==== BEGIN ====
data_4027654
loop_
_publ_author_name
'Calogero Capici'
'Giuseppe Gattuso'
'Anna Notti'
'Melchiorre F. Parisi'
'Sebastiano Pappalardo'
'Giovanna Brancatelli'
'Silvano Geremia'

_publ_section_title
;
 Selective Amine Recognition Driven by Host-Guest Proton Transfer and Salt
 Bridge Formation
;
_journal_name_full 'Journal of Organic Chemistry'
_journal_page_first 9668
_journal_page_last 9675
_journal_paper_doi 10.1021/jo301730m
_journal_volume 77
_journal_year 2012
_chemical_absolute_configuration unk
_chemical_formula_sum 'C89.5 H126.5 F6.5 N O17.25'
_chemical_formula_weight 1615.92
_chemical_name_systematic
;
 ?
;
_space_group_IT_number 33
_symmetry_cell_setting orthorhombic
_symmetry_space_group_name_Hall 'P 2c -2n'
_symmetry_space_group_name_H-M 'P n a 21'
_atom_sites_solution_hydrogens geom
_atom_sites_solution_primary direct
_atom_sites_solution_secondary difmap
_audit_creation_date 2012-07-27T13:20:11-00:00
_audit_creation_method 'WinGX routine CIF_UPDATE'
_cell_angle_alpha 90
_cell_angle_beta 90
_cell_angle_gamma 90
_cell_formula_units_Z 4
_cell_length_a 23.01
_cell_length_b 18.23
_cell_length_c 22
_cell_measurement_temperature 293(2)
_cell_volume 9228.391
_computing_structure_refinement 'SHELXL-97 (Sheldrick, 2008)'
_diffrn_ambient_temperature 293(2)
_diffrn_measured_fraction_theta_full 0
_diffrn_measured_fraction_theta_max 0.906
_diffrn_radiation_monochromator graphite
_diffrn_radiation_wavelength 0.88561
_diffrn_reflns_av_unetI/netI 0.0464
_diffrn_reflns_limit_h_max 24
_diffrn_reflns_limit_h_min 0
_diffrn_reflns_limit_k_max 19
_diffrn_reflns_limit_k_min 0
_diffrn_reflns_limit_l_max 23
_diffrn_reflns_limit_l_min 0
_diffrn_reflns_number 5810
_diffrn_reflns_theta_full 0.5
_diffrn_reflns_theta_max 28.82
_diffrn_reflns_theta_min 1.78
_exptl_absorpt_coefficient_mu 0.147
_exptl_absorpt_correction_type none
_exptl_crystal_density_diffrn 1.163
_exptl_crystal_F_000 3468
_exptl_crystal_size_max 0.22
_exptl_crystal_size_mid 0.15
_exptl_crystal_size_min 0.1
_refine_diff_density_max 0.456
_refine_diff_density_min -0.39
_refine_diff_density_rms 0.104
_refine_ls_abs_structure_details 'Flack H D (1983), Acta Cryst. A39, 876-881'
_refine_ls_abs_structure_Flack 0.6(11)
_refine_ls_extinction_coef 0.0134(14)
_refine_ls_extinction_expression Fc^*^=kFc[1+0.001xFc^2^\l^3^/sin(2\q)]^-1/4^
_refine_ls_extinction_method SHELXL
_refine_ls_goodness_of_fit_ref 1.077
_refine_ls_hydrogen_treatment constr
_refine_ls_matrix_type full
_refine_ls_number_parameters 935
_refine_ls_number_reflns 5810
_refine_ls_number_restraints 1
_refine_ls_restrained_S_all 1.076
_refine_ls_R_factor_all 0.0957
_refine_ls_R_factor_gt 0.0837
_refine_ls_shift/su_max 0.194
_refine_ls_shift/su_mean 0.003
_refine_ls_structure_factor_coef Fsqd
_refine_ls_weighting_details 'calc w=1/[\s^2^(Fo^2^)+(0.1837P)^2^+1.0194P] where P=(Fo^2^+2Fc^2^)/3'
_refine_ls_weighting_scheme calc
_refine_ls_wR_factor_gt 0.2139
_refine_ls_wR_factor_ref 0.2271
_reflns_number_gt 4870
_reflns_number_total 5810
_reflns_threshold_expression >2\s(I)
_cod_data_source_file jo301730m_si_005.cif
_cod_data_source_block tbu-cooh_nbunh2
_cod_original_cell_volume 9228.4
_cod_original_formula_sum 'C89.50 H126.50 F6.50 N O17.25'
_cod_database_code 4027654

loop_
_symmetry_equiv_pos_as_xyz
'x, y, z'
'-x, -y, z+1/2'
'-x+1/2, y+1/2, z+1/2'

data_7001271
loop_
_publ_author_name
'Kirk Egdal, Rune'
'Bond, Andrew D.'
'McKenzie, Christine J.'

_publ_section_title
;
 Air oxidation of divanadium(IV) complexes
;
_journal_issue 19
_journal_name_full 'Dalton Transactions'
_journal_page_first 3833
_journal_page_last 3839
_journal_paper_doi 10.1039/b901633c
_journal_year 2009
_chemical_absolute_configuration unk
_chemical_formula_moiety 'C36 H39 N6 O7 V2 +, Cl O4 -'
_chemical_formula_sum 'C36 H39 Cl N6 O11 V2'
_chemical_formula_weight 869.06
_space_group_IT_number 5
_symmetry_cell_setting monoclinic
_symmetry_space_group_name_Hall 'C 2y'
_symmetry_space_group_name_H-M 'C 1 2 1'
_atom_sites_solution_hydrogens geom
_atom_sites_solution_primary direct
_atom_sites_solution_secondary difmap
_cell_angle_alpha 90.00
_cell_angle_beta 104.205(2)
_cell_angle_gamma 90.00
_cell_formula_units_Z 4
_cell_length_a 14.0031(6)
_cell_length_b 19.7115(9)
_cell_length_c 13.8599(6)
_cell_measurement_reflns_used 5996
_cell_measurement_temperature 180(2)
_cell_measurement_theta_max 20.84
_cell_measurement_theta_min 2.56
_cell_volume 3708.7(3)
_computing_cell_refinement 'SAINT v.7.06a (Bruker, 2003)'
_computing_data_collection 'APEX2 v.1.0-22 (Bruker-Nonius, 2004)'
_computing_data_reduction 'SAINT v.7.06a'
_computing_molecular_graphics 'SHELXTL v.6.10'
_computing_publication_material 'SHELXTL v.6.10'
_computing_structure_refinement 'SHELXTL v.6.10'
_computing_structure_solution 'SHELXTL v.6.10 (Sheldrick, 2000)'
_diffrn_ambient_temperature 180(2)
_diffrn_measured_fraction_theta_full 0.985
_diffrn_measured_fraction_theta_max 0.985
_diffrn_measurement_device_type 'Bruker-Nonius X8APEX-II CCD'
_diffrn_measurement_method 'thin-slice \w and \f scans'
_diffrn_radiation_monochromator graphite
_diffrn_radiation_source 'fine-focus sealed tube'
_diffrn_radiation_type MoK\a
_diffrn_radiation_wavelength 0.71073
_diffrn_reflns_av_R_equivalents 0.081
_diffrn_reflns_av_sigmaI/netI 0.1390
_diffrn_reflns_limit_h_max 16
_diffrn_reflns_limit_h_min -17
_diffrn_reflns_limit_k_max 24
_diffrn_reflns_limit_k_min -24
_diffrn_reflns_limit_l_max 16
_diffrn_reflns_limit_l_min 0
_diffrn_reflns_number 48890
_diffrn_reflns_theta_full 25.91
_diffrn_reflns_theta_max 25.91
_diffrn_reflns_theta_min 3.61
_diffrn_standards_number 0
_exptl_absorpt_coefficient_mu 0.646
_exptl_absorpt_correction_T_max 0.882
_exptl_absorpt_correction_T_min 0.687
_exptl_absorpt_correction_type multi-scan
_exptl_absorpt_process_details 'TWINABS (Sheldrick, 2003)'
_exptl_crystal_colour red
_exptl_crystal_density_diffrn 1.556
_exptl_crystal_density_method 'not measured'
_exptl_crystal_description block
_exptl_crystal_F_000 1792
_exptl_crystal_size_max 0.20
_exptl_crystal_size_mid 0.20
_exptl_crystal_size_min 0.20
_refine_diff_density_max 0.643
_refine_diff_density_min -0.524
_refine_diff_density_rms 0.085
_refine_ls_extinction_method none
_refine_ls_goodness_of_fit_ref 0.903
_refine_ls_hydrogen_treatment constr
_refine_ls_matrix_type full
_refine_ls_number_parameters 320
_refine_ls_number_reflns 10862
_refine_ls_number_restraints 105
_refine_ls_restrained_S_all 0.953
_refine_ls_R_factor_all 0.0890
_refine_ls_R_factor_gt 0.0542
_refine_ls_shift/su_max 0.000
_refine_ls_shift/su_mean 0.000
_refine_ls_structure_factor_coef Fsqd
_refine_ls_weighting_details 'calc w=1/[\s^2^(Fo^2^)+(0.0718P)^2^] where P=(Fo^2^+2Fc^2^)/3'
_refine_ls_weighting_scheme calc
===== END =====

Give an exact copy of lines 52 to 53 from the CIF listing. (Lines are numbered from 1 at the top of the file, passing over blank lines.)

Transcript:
_diffrn_radiation_wavelength 0.88561
_diffrn_reflns_av_unetI/netI 0.0464